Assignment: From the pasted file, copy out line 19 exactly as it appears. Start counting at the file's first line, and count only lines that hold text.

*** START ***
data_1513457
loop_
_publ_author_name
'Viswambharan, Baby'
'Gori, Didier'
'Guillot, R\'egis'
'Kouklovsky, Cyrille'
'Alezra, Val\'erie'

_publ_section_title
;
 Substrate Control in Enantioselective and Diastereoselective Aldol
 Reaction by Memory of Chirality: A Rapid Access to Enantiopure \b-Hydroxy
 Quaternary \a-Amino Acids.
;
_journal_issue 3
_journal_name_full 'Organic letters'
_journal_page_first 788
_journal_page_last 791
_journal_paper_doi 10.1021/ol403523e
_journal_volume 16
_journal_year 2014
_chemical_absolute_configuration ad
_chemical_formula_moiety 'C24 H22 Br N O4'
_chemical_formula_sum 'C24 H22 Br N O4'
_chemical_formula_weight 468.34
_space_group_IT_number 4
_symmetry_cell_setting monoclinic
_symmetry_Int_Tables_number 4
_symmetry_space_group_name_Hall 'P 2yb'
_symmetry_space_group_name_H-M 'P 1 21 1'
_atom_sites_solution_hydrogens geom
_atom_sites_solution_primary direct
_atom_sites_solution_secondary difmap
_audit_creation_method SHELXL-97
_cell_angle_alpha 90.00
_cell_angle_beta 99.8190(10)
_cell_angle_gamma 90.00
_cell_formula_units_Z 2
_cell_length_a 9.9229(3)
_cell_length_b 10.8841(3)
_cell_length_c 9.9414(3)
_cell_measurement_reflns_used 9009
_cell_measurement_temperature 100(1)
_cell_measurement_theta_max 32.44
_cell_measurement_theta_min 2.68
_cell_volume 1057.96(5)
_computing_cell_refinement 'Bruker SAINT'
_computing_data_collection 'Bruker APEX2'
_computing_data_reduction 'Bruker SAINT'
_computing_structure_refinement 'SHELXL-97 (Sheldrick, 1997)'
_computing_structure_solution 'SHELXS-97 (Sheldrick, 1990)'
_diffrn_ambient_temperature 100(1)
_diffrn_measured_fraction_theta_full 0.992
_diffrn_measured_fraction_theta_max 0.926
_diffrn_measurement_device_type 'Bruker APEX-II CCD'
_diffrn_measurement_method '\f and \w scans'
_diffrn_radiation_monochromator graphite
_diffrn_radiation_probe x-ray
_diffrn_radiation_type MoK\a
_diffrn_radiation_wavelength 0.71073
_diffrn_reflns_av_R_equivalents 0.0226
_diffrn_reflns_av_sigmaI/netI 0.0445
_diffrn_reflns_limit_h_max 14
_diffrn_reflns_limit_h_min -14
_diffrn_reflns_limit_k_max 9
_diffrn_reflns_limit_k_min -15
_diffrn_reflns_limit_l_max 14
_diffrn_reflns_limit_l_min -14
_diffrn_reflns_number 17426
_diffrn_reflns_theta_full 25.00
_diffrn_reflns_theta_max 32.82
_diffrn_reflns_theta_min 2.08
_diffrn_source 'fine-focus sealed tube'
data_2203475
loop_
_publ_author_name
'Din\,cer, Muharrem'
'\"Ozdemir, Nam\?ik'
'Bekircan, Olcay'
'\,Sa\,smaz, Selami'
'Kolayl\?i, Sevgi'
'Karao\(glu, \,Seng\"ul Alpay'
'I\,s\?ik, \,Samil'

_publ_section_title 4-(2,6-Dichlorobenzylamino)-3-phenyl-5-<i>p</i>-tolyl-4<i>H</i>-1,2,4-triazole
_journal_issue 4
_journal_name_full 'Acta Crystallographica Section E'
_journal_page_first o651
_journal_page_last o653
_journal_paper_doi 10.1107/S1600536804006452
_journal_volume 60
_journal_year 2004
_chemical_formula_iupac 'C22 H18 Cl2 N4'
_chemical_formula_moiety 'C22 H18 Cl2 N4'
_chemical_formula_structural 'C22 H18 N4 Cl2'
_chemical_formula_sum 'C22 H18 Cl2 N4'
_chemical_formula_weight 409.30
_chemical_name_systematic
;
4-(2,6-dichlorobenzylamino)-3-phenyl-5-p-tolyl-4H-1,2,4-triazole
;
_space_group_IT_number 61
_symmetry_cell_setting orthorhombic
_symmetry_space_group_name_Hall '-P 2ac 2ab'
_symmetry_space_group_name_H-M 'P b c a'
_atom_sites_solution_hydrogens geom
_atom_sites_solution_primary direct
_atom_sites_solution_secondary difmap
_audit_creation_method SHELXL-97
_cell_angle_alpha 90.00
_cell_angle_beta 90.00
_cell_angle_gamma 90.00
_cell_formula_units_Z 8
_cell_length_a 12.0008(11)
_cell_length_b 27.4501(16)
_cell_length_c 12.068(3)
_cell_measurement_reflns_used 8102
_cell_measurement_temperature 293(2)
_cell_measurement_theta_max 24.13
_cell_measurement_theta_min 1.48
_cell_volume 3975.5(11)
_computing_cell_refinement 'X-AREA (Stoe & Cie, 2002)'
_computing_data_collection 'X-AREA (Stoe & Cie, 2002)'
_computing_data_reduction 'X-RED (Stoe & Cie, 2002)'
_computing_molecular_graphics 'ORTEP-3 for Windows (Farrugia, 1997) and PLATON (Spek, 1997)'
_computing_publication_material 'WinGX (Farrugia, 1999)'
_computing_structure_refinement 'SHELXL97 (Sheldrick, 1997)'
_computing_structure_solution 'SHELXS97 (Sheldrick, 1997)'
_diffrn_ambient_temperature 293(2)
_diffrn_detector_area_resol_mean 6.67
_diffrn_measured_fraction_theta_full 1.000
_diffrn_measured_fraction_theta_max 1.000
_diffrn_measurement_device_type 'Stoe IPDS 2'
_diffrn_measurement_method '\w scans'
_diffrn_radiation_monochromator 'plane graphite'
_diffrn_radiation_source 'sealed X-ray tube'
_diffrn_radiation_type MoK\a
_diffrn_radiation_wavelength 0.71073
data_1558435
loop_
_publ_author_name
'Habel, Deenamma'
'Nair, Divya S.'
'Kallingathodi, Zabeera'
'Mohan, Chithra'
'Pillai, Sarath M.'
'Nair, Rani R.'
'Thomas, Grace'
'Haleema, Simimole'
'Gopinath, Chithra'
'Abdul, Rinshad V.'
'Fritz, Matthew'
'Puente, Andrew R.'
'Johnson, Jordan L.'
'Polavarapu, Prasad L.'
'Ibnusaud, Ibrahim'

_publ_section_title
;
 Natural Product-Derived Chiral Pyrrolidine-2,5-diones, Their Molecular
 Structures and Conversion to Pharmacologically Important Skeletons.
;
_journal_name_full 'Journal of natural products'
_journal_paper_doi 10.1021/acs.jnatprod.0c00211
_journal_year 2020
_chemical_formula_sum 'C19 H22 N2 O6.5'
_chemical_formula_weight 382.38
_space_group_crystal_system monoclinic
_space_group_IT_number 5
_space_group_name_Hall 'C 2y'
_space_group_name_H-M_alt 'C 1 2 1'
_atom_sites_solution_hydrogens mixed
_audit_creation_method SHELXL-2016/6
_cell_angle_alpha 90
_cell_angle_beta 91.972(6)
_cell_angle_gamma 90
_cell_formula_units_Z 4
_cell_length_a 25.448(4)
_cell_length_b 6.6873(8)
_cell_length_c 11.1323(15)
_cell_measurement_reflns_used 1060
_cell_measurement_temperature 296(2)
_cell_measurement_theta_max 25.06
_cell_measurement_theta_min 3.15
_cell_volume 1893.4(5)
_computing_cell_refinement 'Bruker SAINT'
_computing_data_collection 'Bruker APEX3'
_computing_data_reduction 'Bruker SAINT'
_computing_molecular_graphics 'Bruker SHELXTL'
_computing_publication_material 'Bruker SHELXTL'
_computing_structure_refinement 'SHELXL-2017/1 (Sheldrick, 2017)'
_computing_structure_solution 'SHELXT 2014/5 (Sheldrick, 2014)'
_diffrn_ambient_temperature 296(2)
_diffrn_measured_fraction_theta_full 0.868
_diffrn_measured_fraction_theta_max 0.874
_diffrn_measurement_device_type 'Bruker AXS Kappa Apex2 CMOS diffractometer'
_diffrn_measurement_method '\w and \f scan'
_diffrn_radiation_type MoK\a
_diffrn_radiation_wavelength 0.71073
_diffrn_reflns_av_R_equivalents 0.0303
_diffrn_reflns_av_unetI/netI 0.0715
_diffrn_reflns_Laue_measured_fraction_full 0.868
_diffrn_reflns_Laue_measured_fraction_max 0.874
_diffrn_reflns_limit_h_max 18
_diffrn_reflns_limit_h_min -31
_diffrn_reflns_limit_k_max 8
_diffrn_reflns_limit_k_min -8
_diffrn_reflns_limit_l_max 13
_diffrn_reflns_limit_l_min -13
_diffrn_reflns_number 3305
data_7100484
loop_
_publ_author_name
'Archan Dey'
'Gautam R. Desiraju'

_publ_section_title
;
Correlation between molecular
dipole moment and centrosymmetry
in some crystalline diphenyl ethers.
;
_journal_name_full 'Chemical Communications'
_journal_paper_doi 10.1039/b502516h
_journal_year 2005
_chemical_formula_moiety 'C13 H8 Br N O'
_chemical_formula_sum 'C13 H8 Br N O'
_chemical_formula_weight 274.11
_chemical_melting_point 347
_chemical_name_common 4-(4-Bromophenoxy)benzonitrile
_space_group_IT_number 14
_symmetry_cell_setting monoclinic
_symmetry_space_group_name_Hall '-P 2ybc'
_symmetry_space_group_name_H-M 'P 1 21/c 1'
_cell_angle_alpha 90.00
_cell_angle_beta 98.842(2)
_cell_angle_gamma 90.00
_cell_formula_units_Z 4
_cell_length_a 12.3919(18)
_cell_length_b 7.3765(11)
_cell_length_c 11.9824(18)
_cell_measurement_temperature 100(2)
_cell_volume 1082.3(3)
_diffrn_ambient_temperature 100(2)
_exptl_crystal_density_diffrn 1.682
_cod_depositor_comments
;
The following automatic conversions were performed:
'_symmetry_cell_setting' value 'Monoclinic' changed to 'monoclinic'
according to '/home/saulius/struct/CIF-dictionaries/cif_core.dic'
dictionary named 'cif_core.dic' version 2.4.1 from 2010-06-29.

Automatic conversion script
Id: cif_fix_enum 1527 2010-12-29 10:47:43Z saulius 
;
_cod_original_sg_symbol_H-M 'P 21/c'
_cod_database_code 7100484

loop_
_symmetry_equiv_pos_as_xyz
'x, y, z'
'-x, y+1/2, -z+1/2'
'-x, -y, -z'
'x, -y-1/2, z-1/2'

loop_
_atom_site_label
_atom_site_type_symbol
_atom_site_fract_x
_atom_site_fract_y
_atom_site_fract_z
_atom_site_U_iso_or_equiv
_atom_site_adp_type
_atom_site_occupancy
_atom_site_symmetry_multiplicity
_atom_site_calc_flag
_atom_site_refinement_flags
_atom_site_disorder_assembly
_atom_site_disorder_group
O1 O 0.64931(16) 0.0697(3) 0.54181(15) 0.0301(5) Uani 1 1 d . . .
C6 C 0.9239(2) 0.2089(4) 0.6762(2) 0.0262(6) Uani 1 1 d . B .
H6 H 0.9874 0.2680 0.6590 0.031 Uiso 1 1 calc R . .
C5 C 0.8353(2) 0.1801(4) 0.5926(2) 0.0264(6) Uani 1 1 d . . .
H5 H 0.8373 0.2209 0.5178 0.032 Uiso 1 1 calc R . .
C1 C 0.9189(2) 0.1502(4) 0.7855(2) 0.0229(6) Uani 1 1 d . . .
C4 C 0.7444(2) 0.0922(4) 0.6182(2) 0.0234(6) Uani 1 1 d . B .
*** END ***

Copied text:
_journal_paper_doi 10.1021/ol403523e